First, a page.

Your Biological Sex
SDC Dr Rich Blonna Biological Sex Gender Sexual Identity Health Therapy Education
SDC Dr Rich Blonna Biological Sex Gender Sexual Identity Health Therapy Education
How does an individual's biology affect their sexual identity?

In this series about your sexual identity, I use the terms biological sex and biological gender interchangeably. I don't care about the lack of political correctness in this; I only care about reducing any ambiguity that might exist regarding these terms. They both refer to the biological aspects of your sexual identity.


It is ALL About Your Sexual Parts & Sexual Chemistry


Your biological sex focuses on your genetic inheritance and your sexual anatomy (your actual body parts) and physiology (your sexual chemistry). You have thoughts and feelings linked to all aspects of your biological gender. They can be helpful or unhelpful in accepting who you are as a sexual person and enjoying sex as much as you can. 

Just think about the inner dialogue you have at times related to anatomical issues such as the size and shape of your body and specific parts (penis, breasts, hips, etc.), the color and texture of your hair, the color and size of your eyes, the whiteness of your teeth and the nature of your smile etc., etc.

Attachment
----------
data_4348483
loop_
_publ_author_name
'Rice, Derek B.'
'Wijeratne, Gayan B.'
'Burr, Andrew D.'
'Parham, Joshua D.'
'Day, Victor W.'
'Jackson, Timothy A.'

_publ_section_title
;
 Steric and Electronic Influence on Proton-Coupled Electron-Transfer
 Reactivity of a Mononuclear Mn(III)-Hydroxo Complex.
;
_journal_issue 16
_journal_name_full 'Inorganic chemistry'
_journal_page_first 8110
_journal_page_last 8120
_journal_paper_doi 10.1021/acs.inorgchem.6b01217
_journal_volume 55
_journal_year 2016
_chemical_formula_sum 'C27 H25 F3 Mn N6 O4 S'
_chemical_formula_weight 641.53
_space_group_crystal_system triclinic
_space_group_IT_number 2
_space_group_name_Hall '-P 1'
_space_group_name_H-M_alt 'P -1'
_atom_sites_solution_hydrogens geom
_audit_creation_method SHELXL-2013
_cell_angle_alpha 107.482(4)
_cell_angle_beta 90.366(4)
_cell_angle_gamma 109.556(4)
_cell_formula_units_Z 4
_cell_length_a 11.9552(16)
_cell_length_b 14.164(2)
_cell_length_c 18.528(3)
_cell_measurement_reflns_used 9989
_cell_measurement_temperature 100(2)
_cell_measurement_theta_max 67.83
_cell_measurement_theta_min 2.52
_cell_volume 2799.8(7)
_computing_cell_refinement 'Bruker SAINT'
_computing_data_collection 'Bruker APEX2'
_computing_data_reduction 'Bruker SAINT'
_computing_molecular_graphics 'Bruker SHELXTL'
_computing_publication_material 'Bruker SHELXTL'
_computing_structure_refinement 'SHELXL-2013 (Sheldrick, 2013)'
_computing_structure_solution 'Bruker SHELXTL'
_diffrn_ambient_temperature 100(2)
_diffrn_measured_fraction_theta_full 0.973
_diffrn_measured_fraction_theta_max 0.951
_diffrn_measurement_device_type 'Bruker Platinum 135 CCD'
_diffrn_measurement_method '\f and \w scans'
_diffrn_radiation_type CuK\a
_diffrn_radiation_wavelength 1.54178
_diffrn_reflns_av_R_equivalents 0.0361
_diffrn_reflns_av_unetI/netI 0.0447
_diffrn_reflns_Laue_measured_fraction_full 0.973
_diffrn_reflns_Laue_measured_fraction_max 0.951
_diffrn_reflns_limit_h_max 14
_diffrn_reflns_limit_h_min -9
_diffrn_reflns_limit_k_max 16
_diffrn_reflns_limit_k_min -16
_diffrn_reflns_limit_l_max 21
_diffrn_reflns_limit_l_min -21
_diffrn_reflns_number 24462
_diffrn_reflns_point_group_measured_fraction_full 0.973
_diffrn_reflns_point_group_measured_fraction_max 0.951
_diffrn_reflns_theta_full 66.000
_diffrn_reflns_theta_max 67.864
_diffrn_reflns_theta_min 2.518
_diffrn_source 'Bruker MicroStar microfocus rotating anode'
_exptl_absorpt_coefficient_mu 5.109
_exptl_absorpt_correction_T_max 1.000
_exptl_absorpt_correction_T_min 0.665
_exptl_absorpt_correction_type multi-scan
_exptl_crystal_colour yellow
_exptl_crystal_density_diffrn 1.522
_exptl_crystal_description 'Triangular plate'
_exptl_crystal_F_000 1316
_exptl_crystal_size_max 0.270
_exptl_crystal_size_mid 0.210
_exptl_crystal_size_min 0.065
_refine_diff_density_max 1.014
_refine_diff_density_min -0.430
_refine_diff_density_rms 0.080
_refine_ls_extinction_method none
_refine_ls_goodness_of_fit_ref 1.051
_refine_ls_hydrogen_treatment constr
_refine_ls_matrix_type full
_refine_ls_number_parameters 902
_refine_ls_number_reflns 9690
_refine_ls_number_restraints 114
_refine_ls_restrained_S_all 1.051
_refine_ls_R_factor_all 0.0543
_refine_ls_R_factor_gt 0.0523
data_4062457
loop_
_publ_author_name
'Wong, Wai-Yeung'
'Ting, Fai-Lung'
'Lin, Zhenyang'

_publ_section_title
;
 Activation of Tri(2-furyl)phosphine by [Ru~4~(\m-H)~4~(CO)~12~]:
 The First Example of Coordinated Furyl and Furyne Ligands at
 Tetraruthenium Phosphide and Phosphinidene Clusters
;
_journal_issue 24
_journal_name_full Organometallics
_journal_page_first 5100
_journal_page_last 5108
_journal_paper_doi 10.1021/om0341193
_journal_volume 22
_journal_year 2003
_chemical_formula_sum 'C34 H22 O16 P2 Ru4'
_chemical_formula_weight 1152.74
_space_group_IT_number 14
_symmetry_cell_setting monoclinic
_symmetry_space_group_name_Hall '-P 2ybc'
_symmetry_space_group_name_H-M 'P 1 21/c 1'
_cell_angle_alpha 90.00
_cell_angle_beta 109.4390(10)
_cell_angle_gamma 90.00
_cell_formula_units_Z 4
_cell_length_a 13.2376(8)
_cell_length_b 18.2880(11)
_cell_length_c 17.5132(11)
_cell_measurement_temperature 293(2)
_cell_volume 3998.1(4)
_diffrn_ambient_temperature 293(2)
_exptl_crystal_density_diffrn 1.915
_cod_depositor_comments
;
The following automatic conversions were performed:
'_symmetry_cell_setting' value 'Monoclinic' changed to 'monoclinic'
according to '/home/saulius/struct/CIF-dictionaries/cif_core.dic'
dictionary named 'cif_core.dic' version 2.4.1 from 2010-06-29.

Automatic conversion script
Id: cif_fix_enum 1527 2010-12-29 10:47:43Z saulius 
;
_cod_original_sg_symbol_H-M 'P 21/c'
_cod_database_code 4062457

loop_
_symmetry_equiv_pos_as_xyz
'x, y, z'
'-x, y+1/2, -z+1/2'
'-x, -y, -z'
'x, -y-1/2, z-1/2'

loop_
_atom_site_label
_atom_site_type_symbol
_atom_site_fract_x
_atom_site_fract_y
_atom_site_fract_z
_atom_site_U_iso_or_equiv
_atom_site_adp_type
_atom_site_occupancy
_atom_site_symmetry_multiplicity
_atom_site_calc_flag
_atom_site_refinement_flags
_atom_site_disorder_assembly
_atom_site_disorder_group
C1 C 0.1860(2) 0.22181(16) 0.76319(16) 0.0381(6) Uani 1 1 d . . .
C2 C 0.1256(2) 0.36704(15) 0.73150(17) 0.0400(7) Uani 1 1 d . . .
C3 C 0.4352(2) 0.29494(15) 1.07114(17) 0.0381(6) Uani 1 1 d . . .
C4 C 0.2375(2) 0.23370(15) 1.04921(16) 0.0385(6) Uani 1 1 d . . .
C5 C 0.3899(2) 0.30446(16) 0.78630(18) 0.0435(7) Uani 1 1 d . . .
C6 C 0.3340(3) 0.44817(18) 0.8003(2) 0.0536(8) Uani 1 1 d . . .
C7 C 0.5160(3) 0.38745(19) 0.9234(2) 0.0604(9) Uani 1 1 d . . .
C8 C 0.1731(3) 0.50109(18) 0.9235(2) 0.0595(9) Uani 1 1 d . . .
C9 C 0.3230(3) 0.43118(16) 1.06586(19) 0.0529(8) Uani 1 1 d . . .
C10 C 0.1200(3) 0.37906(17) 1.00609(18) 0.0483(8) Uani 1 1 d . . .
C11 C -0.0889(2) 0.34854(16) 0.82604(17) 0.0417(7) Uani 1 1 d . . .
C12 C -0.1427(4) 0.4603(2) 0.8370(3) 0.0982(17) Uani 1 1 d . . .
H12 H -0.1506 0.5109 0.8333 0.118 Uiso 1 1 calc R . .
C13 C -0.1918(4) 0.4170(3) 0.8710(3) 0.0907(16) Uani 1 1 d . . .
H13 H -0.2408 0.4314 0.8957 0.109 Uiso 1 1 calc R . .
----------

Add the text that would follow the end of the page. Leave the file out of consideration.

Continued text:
How about physiological issues? What have you told yourself about your hormones, hot flashes, menstrual cycles, sexual desire, or the nature and frequency of your erections (or lack of them) lubrication and ejaculation or squirting? The sheer number of troubling thoughts, painful emotions, negative self-talk, and mental images that most people have related to their sexual anatomy and physiology is staggering.


Your Concerns Feed Industry Needs


If you multiply the number of troubling thoughts and painful feelings about these issues by the number of adults in first-world countries where people have some disposable income, you can begin to estimate the market for products and services designed to help people eliminate concerns about their sexual anatomy and physiology. Anxiety and stress over sexual anatomy and physiology issues have fueled the fashion, cosmetics, weight loss, and cosmetic surgery industries, just to name a few. 

Around the world, men and women spend billions of dollars each year trying to “improve” parts of their bodies that work perfectly well but are the source of troubling thoughts painful emotions. Millions of people just like you have been brainwashed into believing that they do not look, smell, or function well enough to be sexy and have a satisfying sex life.